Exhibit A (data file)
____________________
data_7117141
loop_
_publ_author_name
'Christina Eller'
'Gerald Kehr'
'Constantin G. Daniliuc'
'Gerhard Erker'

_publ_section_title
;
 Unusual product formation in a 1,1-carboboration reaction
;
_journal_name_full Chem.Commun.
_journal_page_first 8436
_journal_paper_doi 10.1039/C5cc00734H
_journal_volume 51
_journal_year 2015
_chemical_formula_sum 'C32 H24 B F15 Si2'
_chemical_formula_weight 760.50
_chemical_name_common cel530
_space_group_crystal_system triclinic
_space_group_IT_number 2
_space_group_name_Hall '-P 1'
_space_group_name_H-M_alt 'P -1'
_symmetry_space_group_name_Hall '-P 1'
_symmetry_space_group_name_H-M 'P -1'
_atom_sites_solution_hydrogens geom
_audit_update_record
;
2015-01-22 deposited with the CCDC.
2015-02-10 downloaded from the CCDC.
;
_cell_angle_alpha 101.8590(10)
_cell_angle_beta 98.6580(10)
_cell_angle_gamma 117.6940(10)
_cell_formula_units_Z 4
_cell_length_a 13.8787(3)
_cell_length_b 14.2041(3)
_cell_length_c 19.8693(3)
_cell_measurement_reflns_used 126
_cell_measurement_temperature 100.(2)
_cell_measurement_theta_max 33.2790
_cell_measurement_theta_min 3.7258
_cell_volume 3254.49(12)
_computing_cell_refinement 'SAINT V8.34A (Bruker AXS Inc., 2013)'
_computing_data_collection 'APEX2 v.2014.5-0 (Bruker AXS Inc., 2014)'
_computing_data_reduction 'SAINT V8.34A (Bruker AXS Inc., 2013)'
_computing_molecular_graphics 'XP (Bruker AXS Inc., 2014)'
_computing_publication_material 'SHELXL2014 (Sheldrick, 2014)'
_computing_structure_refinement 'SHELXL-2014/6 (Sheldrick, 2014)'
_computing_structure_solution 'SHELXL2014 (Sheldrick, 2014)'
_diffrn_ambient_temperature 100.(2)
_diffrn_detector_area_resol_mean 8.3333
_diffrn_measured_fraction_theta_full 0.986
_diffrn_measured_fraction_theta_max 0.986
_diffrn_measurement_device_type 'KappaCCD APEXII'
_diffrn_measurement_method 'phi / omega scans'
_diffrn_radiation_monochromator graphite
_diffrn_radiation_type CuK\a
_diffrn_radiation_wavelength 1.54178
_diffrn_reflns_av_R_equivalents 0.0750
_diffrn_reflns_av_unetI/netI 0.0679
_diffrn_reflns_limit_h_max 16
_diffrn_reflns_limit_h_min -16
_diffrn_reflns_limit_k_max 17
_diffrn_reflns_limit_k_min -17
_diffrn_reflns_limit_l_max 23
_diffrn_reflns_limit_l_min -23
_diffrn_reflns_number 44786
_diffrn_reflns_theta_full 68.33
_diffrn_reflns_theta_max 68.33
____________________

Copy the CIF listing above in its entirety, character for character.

data_7117141
loop_
_publ_author_name
'Christina Eller'
'Gerald Kehr'
'Constantin G. Daniliuc'
'Gerhard Erker'

_publ_section_title
;
 Unusual product formation in a 1,1-carboboration reaction
;
_journal_name_full Chem.Commun.
_journal_page_first 8436
_journal_paper_doi 10.1039/C5cc00734H
_journal_volume 51
_journal_year 2015
_chemical_formula_sum 'C32 H24 B F15 Si2'
_chemical_formula_weight 760.50
_chemical_name_common cel530
_space_group_crystal_system triclinic
_space_group_IT_number 2
_space_group_name_Hall '-P 1'
_space_group_name_H-M_alt 'P -1'
_symmetry_space_group_name_Hall '-P 1'
_symmetry_space_group_name_H-M 'P -1'
_atom_sites_solution_hydrogens geom
_audit_update_record
;
2015-01-22 deposited with the CCDC.
2015-02-10 downloaded from the CCDC.
;
_cell_angle_alpha 101.8590(10)
_cell_angle_beta 98.6580(10)
_cell_angle_gamma 117.6940(10)
_cell_formula_units_Z 4
_cell_length_a 13.8787(3)
_cell_length_b 14.2041(3)
_cell_length_c 19.8693(3)
_cell_measurement_reflns_used 126
_cell_measurement_temperature 100.(2)
_cell_measurement_theta_max 33.2790
_cell_measurement_theta_min 3.7258
_cell_volume 3254.49(12)
_computing_cell_refinement 'SAINT V8.34A (Bruker AXS Inc., 2013)'
_computing_data_collection 'APEX2 v.2014.5-0 (Bruker AXS Inc., 2014)'
_computing_data_reduction 'SAINT V8.34A (Bruker AXS Inc., 2013)'
_computing_molecular_graphics 'XP (Bruker AXS Inc., 2014)'
_computing_publication_material 'SHELXL2014 (Sheldrick, 2014)'
_computing_structure_refinement 'SHELXL-2014/6 (Sheldrick, 2014)'
_computing_structure_solution 'SHELXL2014 (Sheldrick, 2014)'
_diffrn_ambient_temperature 100.(2)
_diffrn_detector_area_resol_mean 8.3333
_diffrn_measured_fraction_theta_full 0.986
_diffrn_measured_fraction_theta_max 0.986
_diffrn_measurement_device_type 'KappaCCD APEXII'
_diffrn_measurement_method 'phi / omega scans'
_diffrn_radiation_monochromator graphite
_diffrn_radiation_type CuK\a
_diffrn_radiation_wavelength 1.54178
_diffrn_reflns_av_R_equivalents 0.0750
_diffrn_reflns_av_unetI/netI 0.0679
_diffrn_reflns_limit_h_max 16
_diffrn_reflns_limit_h_min -16
_diffrn_reflns_limit_k_max 17
_diffrn_reflns_limit_k_min -17
_diffrn_reflns_limit_l_max 23
_diffrn_reflns_limit_l_min -23
_diffrn_reflns_number 44786
_diffrn_reflns_theta_full 68.33
_diffrn_reflns_theta_max 68.33